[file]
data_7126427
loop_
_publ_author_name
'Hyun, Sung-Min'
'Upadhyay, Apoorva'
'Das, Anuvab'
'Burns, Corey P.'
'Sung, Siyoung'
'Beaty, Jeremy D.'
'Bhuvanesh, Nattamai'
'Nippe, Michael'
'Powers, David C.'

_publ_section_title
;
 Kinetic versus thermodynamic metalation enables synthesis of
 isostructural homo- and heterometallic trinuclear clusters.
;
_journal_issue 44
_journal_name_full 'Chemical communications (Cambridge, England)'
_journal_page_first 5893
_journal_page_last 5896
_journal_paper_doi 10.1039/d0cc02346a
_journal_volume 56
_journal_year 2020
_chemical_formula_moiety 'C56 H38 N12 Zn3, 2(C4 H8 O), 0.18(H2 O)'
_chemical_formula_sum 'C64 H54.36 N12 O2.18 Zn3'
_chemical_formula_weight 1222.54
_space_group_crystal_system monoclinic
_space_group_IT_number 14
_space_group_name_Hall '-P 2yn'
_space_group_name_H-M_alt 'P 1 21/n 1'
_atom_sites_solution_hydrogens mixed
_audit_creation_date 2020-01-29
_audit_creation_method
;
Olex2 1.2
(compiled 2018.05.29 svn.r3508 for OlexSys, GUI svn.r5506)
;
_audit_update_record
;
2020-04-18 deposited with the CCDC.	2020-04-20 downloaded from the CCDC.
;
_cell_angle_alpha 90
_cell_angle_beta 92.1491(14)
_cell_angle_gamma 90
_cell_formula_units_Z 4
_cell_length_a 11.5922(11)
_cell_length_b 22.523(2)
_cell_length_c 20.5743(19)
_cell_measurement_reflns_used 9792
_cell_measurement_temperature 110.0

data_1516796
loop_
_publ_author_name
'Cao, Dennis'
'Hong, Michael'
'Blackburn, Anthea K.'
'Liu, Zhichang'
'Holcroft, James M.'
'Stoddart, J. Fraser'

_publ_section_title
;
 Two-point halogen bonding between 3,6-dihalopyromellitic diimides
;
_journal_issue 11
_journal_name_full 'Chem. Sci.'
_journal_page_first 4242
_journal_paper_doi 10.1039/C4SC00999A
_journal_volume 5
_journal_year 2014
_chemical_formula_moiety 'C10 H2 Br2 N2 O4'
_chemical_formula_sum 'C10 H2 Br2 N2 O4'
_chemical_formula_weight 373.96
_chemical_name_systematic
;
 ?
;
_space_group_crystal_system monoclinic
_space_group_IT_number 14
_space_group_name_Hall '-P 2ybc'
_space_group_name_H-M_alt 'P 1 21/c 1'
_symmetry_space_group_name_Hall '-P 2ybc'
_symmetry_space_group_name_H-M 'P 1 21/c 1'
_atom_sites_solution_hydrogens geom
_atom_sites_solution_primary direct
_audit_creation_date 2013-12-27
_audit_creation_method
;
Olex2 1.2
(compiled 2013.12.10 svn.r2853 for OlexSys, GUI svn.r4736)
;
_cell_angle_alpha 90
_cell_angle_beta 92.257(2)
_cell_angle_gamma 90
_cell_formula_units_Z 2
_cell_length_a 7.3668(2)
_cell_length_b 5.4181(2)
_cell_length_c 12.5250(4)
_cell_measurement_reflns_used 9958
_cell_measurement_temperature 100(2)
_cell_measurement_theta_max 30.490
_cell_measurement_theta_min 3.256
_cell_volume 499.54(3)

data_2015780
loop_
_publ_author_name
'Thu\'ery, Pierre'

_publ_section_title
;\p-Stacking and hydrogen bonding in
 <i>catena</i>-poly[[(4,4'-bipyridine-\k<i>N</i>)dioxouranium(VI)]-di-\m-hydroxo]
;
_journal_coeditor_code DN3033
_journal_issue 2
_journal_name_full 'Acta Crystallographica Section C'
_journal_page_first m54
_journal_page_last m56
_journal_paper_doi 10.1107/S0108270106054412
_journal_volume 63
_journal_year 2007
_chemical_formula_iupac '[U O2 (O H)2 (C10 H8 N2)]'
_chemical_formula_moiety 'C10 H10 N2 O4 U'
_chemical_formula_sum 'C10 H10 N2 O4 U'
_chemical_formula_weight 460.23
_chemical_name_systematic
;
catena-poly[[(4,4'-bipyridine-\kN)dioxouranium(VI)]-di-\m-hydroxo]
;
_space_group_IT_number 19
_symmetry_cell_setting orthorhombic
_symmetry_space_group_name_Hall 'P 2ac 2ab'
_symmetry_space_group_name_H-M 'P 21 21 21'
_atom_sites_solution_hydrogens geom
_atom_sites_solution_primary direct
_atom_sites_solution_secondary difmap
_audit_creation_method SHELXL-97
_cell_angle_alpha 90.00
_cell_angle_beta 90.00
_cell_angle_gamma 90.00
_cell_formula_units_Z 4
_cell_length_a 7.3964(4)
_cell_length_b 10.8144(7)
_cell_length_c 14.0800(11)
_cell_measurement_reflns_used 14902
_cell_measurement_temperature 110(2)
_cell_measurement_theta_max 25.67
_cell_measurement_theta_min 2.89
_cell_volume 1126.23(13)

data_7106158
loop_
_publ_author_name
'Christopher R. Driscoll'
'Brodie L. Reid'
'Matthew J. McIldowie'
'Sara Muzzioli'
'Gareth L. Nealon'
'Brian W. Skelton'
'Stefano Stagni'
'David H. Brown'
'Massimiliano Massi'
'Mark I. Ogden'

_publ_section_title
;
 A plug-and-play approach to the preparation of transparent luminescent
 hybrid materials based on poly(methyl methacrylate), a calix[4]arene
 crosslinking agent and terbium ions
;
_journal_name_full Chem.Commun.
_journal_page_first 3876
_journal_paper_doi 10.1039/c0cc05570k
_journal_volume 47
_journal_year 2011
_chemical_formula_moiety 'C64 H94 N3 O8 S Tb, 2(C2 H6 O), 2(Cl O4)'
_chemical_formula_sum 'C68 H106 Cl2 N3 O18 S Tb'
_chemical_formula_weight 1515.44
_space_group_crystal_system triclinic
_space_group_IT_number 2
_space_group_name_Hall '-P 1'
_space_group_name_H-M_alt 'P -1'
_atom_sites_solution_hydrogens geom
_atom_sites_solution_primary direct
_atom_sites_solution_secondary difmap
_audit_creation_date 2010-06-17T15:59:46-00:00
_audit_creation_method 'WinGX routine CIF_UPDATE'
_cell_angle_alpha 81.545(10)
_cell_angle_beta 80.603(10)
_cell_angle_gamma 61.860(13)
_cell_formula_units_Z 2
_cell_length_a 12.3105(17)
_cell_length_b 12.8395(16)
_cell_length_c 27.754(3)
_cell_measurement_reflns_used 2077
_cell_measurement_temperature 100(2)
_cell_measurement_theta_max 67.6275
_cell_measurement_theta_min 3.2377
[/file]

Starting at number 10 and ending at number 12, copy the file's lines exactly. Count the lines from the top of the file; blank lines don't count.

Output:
'Bhuvanesh, Nattamai'
'Nippe, Michael'
'Powers, David C.'